We’re staring at a glass karaoke box, trying to work out why no one is singing. It’s a strange sight given the room is packed and the song is Spice Girl’s ‘2 Become 1’. The reason, it seems, is that everyone is face-deep in chicken wings. At Bang Bang Izakaya, this is called a tebasaki tower: a soy and peppery stack of 15 fried wings that come with a basket of latex gloves.
Like those fried snacks, a first visit to this sparky Japanese bar might feel like a sensory overload. It’s a combined effect of the bullet-sprayed roller doors, glowing red lanterns, timber stalls, neon lights, and vending machines that cough up Pokemon-themed soda. Is this what it’s like to be inside a trippy Murakami novel?
Give your brain a moment to adjust and the pieces will fall into place. Bang Bang, we’re told, is designed to mirror Japan in the eyes of a gaikokujin (foreigners, like us). We settle in the ‘Downtown Tokyo’ section of the 85-seater, where waist-high stools and small round tables flank the long, backlit bar.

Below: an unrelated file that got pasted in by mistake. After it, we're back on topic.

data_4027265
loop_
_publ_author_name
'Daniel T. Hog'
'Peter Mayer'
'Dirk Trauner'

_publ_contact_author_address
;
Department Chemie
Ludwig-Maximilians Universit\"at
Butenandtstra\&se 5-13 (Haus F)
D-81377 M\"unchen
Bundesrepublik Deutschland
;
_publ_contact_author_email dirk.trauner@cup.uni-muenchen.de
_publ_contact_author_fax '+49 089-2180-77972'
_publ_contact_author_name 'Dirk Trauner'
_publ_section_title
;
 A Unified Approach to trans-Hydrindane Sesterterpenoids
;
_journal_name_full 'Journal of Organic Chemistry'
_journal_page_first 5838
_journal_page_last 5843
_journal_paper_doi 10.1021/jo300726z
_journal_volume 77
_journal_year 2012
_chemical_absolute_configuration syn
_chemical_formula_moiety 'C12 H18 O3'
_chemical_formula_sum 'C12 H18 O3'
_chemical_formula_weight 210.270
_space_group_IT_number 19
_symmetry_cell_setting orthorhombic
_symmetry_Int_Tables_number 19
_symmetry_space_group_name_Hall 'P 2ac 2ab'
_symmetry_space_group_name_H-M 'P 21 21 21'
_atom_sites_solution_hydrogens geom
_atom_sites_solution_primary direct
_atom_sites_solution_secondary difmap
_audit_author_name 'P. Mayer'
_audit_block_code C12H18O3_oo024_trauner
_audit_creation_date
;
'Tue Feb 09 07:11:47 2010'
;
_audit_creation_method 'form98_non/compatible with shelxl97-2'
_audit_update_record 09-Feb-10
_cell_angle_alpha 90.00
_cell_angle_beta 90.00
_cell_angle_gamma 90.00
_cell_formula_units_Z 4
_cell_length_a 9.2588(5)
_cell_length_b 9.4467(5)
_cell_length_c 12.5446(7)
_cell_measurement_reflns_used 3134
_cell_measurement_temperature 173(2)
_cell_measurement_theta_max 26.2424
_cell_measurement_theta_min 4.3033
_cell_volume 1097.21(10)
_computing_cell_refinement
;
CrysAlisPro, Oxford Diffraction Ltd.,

Like a proper izakaya, Bang Bang excels at affordable small plates. At almost every table are plump katsu sliders or bronzed triangles of yaki onigiri (grilled rice balls). Dishes from the robata are a highlight. The smoky, soy-glazed cuttlefish is air-dried then grilled to a deep magenta. Or try the fish saiko miso — juicy fillets of just-charred market fish for a reasonable $9.80.
Bang Bang gets its seafood delivered from the markets every day. This is why you’ll see a full sushi and sashimi menu (we love the omakase nigiri, draped in the day’s squeaky fresh catch); or a humble yakisoba upgraded with mussels and blue swimmer crab. It helps that a former Nobu Tokyo chef is running the kitchen. Kokubo Yuji’s dishes may be fun, but they also mean business. A simple ‘lava omurice’ lives up to its name — the just-set omelette runs, lava-like, when you cut into the fluffy egg blanket that covers a small dome of tangy tomato fried rice.
From the 10-page drinks menu (it’s a serious drinking hole after all), there are hoppy Bang Bang lagers or an Asahi Black on tap. Go for a fruity chuhai (sochu highball) served in an orange shell, or make like a Shinjuku tourist and get a litre of ‘otakastic’ party mixers for the table. These fizzy shared cocktails — sake, Margarita and other spring break-y flavours — are served in a bar butler pump. It’s the final lifeline that unmoors you from Sydney and sets you adrift in this brightly-lit sea of Japanese fun.